1. Rasters - supported formats include GeoTiff, DEM
        and others supported by GDAL
     2. Vectors - supported formats include ESRI Shapefiles
        and others supported by OGR and PostgreSQL layers using
        the PostGIS extension


Example Using command line arguments

You can start QGIS by specifying one or more data files on the command line. For example, assuming you are in the qgis_sample_data directory, you could start QGIS with a vector layer and a raster file set to load on startup using the following command: qgis ./raster/landcover.img ./gml/lakes.gml --version

This option returns QGIS version information. --snapshot

This option allows you to create a snapshot in PNG format from the current view. This comes in handy when you have many projects and want to generate snapshots from your data, or when you need to create snapshots of the same project with updated data.

Currently, it generates a PNG file with 800x600 pixels. The size can be adjusted using the --width and --height arguments. The filename can be added after --snapshot. For example:

qgis --snapshot my_image.png --width 1000 --height 600 --project my_project.qgs --width

This option returns the width of the snapshot to be emitted (used with --snapshot). --height

This option returns the height of the snapshot to be emitted (used with --snapshot). --lang

Based on your locale, QGIS selects the correct localization. If you would like to change your language, you can specify a language code. For example, qgis --lang it starts QGIS in Italian localization. --project

Starting QGIS with an existing project file is also possible. Just add the command line option --project followed by your project name and QGIS will open with all layers in the given file loaded. --extent

To start with a specific map extent use this option. You need to add the bounding box of your extent in the following order separated by a comma:

--extent xmin,ymin,xmax,ymax

This option probably makes more sense when paired with the --project option to open a specific project at the desired extent. --noversioncheck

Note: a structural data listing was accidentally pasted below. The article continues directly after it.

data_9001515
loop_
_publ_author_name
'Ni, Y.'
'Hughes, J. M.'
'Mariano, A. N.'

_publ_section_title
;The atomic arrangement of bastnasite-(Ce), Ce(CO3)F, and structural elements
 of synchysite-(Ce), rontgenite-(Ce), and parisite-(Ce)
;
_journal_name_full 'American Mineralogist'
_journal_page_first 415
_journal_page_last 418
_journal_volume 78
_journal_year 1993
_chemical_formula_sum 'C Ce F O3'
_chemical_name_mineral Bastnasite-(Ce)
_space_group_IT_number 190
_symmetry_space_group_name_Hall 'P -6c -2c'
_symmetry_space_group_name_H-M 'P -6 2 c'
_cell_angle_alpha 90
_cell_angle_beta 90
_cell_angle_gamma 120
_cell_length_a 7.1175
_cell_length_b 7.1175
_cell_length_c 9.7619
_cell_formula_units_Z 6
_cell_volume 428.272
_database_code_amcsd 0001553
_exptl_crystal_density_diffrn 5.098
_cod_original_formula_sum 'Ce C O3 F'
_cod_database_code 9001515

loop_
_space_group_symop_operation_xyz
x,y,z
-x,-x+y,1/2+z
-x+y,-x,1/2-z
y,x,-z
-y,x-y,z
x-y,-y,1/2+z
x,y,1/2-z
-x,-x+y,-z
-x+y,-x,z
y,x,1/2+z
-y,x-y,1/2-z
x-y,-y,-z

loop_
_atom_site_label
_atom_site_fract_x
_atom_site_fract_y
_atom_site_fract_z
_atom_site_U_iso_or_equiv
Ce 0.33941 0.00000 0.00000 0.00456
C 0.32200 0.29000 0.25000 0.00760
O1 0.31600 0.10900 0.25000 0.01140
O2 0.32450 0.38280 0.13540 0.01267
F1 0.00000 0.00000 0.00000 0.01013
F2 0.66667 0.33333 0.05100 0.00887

Skip searching for a new version of QGIS at startup. --noplugins

If you have trouble at start-up with plugins, you can avoid loading them at start-up with this option. They will still be available from the Plugins Manager afterwards. --nocustomization

Using this option, any existing GUI customization will not be applied at startup. This means that any hidden buttons, menu items, toolbars, and so on, will show up on QGIS start up. This is not a permanent change. The customization will be applied again if QGIS is launched without this option.

This option is useful for temporarily allowing access to tools that have been removed by customization. --customizationfile

Using this option, you can define a UI customization file, that will be used at startup. --globalsettingsfile

Using this option, you can specify the path for a Global Settings file (.ini), also known as the Default Settings. The settings in the specified file replace the original inline default ones, but the user profiles’ settings will be set on top of those. The default global settings is located in your_QGIS_PKG_path/resources/qgis_global_settings.ini.

Presently, there’s no way to specify a file to write settings to; therefore, you can create a copy of an original settings file, rename, and adapt it.

Setting the qgis_global_setting.ini file path to a network shared folder, allows a system administrator to change global settings and defaults in several machines by only editing one file.

The equivalent environment variable is QGIS_GLOBAL_SETTINGS_FILE. --authdbdirectory

This option is similar to --globalsettingsfile, but defines the path to the directory where the authentication database will be stored and loaded. --code

This option can be used to run a given python file directly after QGIS has started.

For example, when you have a python file named load_alaska.py with following content:

from qgis.utils import iface
raster_file = "/home/gisadmin/Documents/qgis_sample_data/raster/landcover.img"
layer_name = "Alaska"
iface.addRasterLayer(raster_file, layer_name)

Assuming you are in the directory where the file load_alaska.py is located, you can start QGIS, load the raster file landcover.img and give the layer the name ‘Alaska’ using the following command:

qgis --code load_alaska.py --defaultui